Welcome to The LDS Organist Blog

The purpose of this blog is to help pianists learn to become true organists. Many individuals believe that if you play the piano you can play the organ, but the instruments differ greatly. While this blog is specifically geared towards members of The Church of Jesus Christ of Latter-day Saints, much of the information shared can be utilized by all. I hope that the information I share here will help you become an effective organist in your ward, stake, or other congregation.

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Friday, April 2, 2010

Playing with Injuries

Today's article is a day late, but here it is:

I sprained my ankle two weeks ago, and it got me thinking: Do organists generally play through an injury, or take time off to heal first?

sprained ankle

After asking this question of others, here are the responses I received:


"I broke my toe a week before I was supposed to play for commencement when I was receiving my master's degree. I had to cancel and find a sub. I could not even wear my shoe, much less play. Even walking was painful. I think unless playing is absolutely unavoidable, it's best to take a break."
--L.G.


"I broke my right foot about three years ago and had use a boot or cast for about four months. Because I had other organists to cover for me, I was too proud to just use my left foot on the pedals...just leaping from note to note with the left foot! If it happened today, without as many options as I had then, I would have to use more "manual only" technique--and I might be forced to use the bass coupler! ... It certainly helped me realize just how important my hands and feet are to my happiness each day."
--C.F.


"I hate to say it, but it's probably best just to take a break. I injured my foot badly last fall in an accident, and I tried to keep going by just using one foot, then by trying to play with a still-painful foot after it healed a bit. Neither was a good solution; it messed up my technique completely and caused me to overuse other joints trying to compensate. I had to take a break for several months. I've had students before who injured their arms or hands and tried to keep playing, and the same thing happened: they just learned really bad habits. One young man still plays with his elbow and wrist held stiffly in front of him from a period of practicing with a cast on his arm. The good news is, now that I've given my foot plenty of time to heal, it's back and better than ever, with no residual problems."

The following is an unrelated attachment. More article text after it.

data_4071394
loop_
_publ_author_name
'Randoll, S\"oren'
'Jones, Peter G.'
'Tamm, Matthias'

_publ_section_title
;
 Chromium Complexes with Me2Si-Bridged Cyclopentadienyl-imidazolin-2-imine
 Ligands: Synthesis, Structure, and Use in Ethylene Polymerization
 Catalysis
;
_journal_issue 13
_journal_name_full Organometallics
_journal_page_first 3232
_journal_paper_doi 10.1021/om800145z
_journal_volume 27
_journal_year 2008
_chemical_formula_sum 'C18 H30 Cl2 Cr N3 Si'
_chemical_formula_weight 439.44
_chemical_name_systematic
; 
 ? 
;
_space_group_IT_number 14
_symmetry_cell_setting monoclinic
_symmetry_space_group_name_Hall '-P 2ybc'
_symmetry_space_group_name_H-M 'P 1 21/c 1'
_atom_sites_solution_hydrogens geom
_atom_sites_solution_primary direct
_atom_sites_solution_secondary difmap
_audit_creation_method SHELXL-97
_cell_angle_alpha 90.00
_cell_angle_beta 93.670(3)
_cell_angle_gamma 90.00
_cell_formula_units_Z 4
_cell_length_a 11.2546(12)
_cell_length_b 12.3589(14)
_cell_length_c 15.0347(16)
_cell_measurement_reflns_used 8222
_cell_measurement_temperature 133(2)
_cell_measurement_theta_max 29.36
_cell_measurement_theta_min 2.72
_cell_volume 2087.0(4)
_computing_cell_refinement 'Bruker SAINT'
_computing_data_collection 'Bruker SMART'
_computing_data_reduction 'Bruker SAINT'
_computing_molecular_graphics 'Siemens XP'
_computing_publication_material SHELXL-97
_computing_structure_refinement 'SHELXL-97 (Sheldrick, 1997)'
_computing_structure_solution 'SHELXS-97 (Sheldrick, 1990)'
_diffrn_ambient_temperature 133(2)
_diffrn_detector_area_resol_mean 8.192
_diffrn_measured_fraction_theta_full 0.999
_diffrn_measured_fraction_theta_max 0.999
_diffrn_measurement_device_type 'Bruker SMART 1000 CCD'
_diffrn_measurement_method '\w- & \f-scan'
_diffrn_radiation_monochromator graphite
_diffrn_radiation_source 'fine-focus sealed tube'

--N.H.


"I have continued to play the organ with several types of injuries through the years. Just this last year I fell in a parking lot, breaking my nose, as well as spraining my knee; another fall left me with a concussion and sprained wrist. Some years ago I broke my kneecap and continued to play, as it was my left knee. For the first 4 weeks I used just manuals, but was still able to drive. March 10 of this year I fell and shattered some ribs and deflated my lungs. It is going to be awhile before I can play this time. I have had carpal tunnel, ulnar nerve palsy, and continued to play. i remember many years ago when my sister played in a recital with a broken thumb. I really hate to miss Palm Sunday and Easter this year. I am confined to home (being dismissed from the hospital yesterday) with home nursing, physical therapy, occupational therapy and a home health aid, as well as Meals on Wheels. I was wanting a vacation, but not like this. God promises us that all things work together for good to those who love the Lord, who are called according to His purpose."
--E.M.


wrist brace


It looks like the consensus is to take a break unless you can't. That was my decision as well. I'm finally able to walk almost normally again, so I'm hoping to try out my organ shoes again soon.

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